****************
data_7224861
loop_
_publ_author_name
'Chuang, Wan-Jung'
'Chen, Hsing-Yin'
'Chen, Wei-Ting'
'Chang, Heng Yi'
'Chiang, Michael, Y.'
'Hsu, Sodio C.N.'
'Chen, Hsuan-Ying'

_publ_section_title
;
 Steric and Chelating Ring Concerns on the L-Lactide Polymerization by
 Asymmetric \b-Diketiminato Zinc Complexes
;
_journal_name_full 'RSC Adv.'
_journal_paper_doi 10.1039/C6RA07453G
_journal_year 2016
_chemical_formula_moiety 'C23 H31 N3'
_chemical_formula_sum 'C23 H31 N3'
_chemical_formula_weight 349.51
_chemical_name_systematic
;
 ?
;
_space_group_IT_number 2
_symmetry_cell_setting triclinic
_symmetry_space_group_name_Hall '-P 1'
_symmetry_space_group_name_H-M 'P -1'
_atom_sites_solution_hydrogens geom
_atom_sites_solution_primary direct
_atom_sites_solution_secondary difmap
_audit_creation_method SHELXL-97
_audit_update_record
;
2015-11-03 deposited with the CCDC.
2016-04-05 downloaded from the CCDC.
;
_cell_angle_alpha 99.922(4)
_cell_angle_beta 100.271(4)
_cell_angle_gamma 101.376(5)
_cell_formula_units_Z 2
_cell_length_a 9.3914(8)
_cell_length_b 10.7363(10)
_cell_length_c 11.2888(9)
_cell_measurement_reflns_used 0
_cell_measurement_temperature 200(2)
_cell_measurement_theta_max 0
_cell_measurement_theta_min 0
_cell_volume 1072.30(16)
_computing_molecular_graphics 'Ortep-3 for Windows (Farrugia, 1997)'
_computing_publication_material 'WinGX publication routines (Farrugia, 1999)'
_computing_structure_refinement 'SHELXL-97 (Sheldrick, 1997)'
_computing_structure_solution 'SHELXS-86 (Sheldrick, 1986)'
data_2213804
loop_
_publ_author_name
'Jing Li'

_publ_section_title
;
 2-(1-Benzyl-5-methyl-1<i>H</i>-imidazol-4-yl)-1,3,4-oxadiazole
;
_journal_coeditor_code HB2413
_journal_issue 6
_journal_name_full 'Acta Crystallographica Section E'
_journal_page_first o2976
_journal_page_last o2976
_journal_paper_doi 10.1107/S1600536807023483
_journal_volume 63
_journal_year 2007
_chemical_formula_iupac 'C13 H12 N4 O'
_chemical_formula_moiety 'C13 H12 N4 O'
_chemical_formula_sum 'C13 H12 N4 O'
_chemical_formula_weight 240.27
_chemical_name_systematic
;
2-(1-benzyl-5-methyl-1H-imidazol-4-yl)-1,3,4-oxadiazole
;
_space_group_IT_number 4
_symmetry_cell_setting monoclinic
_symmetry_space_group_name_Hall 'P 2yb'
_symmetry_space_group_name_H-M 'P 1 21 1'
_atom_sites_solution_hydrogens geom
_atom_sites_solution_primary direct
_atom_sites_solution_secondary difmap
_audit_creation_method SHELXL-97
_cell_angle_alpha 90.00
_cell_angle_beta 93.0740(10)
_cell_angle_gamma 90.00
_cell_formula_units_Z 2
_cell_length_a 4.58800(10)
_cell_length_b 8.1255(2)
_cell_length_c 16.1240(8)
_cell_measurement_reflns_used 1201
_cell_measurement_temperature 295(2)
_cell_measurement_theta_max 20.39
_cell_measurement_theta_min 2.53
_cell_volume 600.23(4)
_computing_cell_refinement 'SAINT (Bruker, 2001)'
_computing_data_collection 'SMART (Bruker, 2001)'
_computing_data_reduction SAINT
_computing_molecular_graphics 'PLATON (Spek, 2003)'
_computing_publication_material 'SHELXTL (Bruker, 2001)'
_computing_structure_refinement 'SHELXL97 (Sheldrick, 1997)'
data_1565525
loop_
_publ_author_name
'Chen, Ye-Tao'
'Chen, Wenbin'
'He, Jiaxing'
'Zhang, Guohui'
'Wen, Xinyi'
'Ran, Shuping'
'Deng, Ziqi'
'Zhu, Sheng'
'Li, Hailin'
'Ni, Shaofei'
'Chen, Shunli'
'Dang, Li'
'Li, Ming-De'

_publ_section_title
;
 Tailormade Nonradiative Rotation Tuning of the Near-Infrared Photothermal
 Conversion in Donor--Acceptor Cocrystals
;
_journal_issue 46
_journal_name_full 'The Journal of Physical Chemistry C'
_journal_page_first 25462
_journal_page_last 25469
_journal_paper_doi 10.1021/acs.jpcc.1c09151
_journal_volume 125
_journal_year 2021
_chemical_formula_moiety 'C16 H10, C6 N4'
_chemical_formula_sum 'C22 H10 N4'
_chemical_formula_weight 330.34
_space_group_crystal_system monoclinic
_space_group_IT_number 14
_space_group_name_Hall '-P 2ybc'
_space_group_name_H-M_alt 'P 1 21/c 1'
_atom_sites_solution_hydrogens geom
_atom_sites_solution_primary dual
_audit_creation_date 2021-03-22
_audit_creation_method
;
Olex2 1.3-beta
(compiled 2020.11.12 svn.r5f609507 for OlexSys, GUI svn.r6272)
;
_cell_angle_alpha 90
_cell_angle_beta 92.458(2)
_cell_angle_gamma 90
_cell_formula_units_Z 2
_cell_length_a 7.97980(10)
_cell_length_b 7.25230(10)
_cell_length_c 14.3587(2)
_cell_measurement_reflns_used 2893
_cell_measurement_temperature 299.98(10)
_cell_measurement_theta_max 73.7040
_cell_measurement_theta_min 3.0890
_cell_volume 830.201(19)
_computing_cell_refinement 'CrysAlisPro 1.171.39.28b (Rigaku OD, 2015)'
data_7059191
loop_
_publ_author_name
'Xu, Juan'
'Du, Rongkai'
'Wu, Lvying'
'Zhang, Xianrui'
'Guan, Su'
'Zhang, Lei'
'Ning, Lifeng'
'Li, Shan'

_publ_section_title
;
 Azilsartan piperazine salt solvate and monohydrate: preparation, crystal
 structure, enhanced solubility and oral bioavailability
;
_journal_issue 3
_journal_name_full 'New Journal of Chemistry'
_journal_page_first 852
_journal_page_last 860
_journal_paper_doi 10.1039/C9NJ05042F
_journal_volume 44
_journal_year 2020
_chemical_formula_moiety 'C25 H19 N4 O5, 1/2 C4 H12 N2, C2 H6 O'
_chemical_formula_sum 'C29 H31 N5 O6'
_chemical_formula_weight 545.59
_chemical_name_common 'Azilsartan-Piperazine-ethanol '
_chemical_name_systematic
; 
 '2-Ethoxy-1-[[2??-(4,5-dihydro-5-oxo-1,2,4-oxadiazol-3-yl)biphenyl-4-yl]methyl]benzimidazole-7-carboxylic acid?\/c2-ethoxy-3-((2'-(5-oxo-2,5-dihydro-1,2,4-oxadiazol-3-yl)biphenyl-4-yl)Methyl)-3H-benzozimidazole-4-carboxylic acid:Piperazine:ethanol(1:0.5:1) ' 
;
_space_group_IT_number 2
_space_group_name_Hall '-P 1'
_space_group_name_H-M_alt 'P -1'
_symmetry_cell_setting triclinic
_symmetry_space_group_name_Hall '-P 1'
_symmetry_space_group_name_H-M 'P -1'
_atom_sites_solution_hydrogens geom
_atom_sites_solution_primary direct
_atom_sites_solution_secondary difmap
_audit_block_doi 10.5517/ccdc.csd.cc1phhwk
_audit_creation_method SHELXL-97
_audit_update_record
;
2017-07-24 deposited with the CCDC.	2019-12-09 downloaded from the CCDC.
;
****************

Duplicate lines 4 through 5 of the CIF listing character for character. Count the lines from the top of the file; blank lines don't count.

'Chuang, Wan-Jung'
'Chen, Hsing-Yin'